Four ERCOT members resign in the wake of a Texas blackout


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Four board members of the Texas Electric Reliability Council, the entity that manages and operates the power grid that covers much of Texas, will resign Wednesday, according to a notice to the Public Utilities Commission.

Sally Talberg, chair of the board; Peter Cramton, vice president; Terry Bulger, president of finance and auditing; and Raymond Hepper, chairman of the government and human resources committee, will resign at the end of ERCOT’s board meeting on Wednesday morning, according to the notice. All four live out of state.

Craig Ivey, who also lives outside of Texas, was scheduled to fill a vacant position but withdrew his application, according to the notice.

ERCOT board members came under fire last week when it was reported that some of the board members did not reside in the state. ERCOT officials, during a press conference last week, said it had removed personal information about directors from its website because board members were experiencing harassment.

The board has also been criticized for its handling of last week’s massive blackout during a winter storm that has claimed the lives of dozens of Texans. More than 4.5 million customers were without power at one point last week.

Talberg, a former state utilities regulator who served on the Michigan Public Utilities Commission from 2013 to 2020, lives in Michigan. Talberg has served on various state, regional, and national boards and committees dealing with electricity, natural gas, oil, infrastructure, and telecommunications. Cramton, a professor of economics at the University of Cologne and the University of Maryland, lives in Germany. Cramton has focused its research on the electrical and financial markets. He has advised numerous governments and has been on the ERCOT board since 2015.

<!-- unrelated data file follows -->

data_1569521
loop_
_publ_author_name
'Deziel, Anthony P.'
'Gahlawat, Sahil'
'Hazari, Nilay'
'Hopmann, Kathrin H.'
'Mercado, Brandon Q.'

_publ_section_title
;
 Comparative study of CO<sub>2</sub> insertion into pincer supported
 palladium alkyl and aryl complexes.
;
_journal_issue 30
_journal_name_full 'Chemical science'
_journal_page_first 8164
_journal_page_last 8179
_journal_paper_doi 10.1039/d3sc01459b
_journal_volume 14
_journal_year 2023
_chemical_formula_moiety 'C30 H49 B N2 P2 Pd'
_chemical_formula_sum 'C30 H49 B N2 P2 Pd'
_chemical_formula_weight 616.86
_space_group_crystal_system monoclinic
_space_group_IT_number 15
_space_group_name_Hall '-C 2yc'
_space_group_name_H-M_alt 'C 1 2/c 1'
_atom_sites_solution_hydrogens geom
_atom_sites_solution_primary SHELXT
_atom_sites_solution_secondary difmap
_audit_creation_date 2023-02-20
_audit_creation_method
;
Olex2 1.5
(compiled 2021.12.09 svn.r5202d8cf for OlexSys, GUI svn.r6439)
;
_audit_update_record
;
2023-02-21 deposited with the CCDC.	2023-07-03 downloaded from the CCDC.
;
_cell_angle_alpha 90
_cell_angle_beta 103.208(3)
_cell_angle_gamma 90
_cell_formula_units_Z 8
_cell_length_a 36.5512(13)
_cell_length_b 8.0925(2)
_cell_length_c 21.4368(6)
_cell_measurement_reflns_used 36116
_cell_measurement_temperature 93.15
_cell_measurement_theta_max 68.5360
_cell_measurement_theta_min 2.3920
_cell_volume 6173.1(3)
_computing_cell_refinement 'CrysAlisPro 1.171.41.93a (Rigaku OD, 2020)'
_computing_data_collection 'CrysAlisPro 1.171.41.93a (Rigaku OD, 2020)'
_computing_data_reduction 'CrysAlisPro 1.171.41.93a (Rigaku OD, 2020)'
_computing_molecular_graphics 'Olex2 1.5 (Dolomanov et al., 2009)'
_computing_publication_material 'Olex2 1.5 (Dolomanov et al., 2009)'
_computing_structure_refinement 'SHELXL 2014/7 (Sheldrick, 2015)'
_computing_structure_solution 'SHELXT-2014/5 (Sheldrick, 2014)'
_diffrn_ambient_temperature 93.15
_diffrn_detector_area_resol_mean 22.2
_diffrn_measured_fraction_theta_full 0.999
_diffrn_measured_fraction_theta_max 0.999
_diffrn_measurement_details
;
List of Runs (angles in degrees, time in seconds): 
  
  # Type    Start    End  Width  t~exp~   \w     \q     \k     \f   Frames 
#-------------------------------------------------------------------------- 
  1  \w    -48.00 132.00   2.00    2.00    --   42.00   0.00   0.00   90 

Bulger worked in the banking industry for 35 years, including various positions at ABN AMRO Bank in Canada, Europe and the United States, and lives in Wheaton, Illinois. Hepper, a former U.S. Department of Justice litigator, retired in 2018 from working for the grid operator that manages the electric system and wholesale markets for all six New England states.

Ivey, whose appointment was approved by ERCOT members but pending final approval from the PUC, is retired with more than three decades of experience in the utility industry. He resides in Florida, according to an announcement by ERCOT about his candidacy for the board. Most recently, he was president of Consolidated Edison Co. of New York Inc., a subsidiary of Consolidated Edison Inc.

ERCOT representatives did not return calls seeking comment, but in a statement said, “We look forward to working with the Texas Legislature and we thank the outgoing Board members for their service.”

Fifteen directors sit on the ERCOT board, including the four unaffiliated directors, whose resignations will take effect at the end of Wednesday’s meeting. Vacancies will not be filled immediately.

For ERCOT to maintain its certification as an independent organization, the board, which must consist of 16 members, must include five who are not affiliated with “any market segment” at all. Ivey would have been the fifth unaffiliated member.

“The leadership positions of board chair, board vice chair and both committee chairs will be vacant,” according to the notice filed by the attorneys representing ERCOT.

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